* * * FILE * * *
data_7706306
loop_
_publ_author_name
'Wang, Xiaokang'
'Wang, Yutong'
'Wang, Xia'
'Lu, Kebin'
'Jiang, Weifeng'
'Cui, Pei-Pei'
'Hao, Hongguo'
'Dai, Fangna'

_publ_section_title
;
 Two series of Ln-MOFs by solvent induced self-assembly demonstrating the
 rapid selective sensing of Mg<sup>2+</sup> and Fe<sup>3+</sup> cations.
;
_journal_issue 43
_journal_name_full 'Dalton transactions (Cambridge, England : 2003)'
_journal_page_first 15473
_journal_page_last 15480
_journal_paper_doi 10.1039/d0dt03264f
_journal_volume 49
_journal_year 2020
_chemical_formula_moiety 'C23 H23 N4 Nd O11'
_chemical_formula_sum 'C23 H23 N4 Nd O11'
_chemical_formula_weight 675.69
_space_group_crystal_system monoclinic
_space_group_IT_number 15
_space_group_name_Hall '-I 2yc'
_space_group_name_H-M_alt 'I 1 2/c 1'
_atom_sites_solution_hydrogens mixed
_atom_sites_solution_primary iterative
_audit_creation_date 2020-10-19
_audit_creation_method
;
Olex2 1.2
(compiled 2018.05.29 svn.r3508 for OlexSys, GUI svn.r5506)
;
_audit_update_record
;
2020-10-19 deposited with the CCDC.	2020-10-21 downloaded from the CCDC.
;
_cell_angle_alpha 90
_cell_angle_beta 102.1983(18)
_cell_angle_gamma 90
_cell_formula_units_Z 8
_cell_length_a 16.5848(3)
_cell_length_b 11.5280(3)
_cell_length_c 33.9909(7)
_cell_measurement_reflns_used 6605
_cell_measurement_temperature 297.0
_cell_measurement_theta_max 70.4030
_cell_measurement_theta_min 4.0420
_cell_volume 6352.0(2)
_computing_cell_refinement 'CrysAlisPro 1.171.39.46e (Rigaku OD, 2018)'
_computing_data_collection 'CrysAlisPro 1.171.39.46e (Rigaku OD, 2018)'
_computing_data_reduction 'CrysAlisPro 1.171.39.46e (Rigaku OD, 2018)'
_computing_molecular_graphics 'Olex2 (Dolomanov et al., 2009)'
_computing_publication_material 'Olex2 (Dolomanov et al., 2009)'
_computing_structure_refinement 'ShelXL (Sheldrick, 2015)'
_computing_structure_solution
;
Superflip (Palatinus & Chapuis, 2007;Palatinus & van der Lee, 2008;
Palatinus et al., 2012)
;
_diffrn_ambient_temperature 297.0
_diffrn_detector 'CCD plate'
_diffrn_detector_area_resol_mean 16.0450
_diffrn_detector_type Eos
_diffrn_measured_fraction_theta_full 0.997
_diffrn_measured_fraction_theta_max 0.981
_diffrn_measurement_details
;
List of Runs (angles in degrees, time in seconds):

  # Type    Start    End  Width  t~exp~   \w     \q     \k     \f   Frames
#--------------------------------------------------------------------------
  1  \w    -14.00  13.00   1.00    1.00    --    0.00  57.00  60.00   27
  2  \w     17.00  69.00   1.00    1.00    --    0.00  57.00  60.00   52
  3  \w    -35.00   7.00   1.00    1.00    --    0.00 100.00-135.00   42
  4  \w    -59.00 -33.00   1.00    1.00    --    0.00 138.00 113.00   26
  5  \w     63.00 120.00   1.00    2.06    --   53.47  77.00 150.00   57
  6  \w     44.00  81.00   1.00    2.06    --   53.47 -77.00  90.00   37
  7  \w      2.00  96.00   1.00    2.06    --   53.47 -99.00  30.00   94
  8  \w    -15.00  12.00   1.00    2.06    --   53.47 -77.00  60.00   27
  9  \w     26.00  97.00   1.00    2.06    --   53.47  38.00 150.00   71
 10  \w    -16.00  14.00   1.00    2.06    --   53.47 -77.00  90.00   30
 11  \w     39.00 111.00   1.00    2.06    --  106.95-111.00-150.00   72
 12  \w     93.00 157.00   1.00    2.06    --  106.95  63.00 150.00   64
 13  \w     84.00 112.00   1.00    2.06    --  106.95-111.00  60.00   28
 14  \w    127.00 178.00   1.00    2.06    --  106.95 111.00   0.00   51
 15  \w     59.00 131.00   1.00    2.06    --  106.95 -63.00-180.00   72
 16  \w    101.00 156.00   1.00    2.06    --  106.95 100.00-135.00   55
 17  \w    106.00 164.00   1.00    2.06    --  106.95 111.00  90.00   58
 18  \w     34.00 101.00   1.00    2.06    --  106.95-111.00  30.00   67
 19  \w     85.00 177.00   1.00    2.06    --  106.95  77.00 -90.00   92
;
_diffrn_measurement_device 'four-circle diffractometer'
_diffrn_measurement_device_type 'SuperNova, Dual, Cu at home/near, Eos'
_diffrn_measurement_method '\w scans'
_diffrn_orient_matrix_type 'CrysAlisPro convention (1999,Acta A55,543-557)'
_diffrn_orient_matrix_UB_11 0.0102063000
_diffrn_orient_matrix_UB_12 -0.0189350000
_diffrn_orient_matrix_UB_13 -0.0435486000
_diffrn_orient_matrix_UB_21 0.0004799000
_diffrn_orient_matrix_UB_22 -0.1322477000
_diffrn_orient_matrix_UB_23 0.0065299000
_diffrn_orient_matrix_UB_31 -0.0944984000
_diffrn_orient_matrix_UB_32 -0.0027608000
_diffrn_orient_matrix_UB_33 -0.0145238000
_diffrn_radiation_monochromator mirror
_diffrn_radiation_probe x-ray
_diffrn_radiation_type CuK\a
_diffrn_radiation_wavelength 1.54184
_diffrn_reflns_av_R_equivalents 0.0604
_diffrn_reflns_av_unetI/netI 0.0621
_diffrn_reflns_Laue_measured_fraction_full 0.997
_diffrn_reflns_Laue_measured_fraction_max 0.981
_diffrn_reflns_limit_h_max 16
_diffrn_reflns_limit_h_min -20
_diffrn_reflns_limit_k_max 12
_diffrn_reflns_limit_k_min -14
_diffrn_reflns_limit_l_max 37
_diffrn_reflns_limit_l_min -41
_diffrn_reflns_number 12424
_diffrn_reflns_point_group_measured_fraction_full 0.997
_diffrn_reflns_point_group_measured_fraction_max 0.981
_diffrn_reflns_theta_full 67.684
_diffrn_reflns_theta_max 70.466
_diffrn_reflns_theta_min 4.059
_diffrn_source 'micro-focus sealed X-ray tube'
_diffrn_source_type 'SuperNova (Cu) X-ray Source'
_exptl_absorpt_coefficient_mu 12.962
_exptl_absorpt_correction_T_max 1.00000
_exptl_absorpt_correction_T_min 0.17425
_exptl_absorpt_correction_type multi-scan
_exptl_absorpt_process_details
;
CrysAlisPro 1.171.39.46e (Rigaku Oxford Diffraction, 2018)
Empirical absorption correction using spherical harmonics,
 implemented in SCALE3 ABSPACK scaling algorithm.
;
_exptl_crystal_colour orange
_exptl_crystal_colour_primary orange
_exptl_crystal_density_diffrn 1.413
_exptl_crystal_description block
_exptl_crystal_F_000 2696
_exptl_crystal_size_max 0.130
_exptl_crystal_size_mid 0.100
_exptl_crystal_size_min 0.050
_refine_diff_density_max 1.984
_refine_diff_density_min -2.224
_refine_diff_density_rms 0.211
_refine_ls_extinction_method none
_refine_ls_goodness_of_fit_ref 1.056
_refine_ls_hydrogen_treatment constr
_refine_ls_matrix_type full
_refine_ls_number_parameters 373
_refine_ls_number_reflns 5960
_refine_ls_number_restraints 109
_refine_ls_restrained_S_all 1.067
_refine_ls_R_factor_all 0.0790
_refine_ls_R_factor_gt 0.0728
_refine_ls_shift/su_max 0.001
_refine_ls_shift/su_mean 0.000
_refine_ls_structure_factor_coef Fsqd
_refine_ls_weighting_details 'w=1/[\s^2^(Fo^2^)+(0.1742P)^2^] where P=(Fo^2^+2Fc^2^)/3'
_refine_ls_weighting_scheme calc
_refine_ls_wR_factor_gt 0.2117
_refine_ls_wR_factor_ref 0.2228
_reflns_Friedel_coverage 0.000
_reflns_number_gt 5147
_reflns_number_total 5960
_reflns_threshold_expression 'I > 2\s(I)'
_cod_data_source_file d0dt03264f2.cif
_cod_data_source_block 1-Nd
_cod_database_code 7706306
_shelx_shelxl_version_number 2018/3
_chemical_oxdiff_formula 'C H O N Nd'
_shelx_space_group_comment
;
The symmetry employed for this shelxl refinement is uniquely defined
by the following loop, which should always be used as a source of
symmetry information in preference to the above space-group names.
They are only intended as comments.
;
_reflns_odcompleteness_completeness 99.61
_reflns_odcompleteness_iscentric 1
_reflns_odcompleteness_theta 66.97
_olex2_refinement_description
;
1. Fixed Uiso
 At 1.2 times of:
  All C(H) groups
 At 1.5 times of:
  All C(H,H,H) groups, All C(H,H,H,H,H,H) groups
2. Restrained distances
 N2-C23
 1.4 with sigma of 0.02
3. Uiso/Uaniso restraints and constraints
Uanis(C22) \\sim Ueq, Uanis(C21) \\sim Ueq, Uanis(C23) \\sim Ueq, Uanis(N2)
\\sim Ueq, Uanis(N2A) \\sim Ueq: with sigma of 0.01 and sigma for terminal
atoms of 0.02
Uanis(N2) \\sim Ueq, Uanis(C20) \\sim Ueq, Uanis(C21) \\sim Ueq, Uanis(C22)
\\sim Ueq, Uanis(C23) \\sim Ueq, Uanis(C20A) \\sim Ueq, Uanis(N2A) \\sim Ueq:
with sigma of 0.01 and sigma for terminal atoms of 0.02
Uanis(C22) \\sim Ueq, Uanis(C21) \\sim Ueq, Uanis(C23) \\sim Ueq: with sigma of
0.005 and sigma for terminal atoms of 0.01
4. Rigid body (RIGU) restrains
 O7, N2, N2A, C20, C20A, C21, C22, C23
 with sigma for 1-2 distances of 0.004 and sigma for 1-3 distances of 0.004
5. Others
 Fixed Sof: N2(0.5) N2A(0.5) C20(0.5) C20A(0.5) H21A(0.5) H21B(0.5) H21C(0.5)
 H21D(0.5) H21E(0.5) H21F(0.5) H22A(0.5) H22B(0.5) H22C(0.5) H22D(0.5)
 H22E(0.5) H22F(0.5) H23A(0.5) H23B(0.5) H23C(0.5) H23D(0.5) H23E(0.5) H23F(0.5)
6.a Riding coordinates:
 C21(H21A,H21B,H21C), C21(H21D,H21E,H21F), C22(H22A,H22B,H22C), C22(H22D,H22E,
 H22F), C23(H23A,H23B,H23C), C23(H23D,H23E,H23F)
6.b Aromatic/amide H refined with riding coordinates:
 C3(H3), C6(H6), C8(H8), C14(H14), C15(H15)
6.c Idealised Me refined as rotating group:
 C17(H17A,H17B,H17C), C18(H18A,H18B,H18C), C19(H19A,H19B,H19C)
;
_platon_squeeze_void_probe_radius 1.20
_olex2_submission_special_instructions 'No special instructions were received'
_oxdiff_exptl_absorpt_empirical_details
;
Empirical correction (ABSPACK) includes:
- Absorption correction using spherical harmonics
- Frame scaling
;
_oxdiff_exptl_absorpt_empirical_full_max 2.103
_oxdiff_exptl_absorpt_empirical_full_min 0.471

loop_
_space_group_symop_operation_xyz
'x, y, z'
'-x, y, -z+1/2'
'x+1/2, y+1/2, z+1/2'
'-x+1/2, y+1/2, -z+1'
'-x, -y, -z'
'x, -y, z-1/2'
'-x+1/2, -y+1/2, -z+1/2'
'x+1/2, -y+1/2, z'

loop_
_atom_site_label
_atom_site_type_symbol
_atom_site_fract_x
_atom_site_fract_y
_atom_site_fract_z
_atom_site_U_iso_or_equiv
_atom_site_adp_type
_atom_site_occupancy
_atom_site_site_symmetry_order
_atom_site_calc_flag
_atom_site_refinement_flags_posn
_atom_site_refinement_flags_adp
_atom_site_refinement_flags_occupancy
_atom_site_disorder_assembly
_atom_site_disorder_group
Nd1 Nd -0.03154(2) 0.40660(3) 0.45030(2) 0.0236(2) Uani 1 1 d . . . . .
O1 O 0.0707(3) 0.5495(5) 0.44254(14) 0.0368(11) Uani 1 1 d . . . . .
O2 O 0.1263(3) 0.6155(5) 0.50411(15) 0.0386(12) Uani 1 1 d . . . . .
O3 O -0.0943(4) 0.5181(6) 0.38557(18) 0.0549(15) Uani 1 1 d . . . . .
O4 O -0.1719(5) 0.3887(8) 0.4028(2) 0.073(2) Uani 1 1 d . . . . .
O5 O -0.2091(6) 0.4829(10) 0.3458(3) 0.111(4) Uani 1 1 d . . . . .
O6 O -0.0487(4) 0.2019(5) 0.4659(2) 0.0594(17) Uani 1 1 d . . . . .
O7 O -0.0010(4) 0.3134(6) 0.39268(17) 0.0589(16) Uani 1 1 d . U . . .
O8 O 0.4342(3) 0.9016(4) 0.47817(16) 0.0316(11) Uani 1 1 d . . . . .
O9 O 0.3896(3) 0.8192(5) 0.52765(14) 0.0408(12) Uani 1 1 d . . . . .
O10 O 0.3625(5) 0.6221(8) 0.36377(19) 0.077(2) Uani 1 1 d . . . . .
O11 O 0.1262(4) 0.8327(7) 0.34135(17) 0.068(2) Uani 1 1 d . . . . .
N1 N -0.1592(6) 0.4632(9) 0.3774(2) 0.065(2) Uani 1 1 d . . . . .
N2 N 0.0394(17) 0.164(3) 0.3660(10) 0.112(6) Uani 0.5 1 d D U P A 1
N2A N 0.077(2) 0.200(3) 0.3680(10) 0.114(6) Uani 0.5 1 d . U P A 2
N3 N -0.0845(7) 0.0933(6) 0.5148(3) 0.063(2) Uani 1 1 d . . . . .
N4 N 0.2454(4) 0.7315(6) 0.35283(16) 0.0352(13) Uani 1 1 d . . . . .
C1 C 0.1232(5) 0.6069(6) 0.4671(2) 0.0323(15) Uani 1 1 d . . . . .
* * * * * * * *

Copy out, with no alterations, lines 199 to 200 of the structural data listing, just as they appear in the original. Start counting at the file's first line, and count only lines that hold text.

3. Uiso/Uaniso restraints and constraints
Uanis(C22) \\sim Ueq, Uanis(C21) \\sim Ueq, Uanis(C23) \\sim Ueq, Uanis(N2)